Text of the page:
While human-machine interactions formed the basis of PEAR’s studies, the PEAR lab also pursues research in other less-explored scientific fields. Another branch of PEAR’s studies, for instance, focuses on the human capacity for remote perception—what a layman might call extra sensory perception (ESP).
In a remote perception experiment conducted by PEAR, a research participant was placed in a remote and very distinct geographical location, where he was asked to take note of his physical surroundings and record any significant impressions he might have of the experience. At the same time, another participant, stationed in a distant and randomly selected location, was asked to divine the character of the location being simultaneously experienced by the other participant.
PEAR repeated this experiment hundreds of times, with consistent results that pointed to the ability of the remote participant to telepathically divine the general surroundings of the other participant. Moreover, PEAR research purports to show that this sort of remote perception is unaffected by distance or even time constraints: A person could sense where you were yesterday, or even the day before, no matter how far from her you might have been.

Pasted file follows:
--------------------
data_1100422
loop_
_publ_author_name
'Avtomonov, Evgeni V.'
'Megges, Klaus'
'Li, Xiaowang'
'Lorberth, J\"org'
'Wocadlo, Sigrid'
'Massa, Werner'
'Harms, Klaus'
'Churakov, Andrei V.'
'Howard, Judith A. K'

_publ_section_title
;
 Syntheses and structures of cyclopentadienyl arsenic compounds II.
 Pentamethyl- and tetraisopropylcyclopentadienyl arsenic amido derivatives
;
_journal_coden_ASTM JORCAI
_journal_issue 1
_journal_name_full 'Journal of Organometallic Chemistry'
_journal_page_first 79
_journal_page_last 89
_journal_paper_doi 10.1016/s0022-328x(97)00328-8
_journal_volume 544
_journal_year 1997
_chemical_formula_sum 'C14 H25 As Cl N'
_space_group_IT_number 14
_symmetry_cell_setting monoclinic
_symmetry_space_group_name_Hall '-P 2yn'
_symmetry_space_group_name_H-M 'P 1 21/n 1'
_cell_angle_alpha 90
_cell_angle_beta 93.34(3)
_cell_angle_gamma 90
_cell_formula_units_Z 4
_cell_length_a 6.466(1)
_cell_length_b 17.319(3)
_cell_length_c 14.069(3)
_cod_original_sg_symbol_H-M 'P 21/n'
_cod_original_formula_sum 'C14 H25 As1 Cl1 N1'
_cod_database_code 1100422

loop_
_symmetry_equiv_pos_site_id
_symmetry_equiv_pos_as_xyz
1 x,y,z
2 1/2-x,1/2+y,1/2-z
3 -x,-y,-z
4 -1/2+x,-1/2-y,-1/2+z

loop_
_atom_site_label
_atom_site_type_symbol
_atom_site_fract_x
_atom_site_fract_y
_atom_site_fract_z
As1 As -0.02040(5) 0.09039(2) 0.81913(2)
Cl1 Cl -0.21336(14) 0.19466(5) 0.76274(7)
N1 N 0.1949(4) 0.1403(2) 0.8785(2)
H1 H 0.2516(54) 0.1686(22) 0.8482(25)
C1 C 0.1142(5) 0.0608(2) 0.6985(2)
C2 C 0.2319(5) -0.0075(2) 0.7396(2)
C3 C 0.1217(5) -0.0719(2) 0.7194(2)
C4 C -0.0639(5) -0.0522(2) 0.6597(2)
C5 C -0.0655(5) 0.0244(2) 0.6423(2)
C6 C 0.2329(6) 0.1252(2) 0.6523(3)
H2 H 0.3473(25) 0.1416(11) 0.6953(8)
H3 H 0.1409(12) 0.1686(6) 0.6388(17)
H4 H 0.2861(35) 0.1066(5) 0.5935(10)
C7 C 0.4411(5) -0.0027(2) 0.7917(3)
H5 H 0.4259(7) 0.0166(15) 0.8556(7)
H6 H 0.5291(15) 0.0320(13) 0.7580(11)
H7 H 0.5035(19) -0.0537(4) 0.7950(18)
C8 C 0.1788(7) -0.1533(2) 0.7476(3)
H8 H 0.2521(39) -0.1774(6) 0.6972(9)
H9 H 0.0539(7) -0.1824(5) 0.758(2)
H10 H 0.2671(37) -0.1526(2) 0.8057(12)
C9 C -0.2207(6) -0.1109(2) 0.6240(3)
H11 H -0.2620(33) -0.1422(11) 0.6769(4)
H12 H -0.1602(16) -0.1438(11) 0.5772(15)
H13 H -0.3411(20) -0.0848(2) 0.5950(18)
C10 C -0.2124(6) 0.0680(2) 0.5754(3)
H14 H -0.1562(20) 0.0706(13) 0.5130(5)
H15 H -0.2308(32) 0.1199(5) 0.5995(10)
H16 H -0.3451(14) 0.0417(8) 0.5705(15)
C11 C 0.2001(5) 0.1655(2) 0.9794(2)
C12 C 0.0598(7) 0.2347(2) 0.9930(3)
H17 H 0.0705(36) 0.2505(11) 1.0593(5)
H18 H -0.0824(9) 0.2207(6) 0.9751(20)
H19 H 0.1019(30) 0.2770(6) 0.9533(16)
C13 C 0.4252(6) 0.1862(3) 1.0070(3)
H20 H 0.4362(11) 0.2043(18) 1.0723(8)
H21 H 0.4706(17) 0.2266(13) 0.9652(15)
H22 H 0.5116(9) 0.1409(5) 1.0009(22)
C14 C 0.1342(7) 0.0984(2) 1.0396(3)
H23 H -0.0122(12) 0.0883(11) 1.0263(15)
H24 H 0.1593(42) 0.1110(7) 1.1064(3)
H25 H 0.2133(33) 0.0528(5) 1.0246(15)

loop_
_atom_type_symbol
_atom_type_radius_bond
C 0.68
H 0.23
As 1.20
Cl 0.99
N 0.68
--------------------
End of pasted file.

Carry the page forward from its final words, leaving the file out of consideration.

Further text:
As one might expect, these more outlandish scientific inquiries have at times placed PEAR on the fringe of the modern scientific community. “Obviously we have encountered a certain degree of resistance and skepticism from many of our professional colleagues,” says PEAR spokesperson Arnold Lettieri.
But much of the criticism of PEAR disregards the lab’s sound scientific practices and procedures, according to Michael E. Yank ’02, who assessed the integrity of PEAR’s scientific articles as part of his history and science senior thesis. “The PEAR articles follow a very textbook methodology,” Yank says. “This is very pristine science.”
Yank attributes much of the criticism of PEAR to most scientists’ reluctance to use modern scientific techniques to address subjects like psychokinesis and ESP that have long been seen as ridiculous on their face. He says the scientific community often refuses to consider claims that exist outside of the scientific mainstream, no matter how seemingly compelling the data that PEAR compiles. Yank says that one can see evidence of this bias in the fact that established scientific journals, such as Nature or Science, almost never publish articles by groups like PEAR.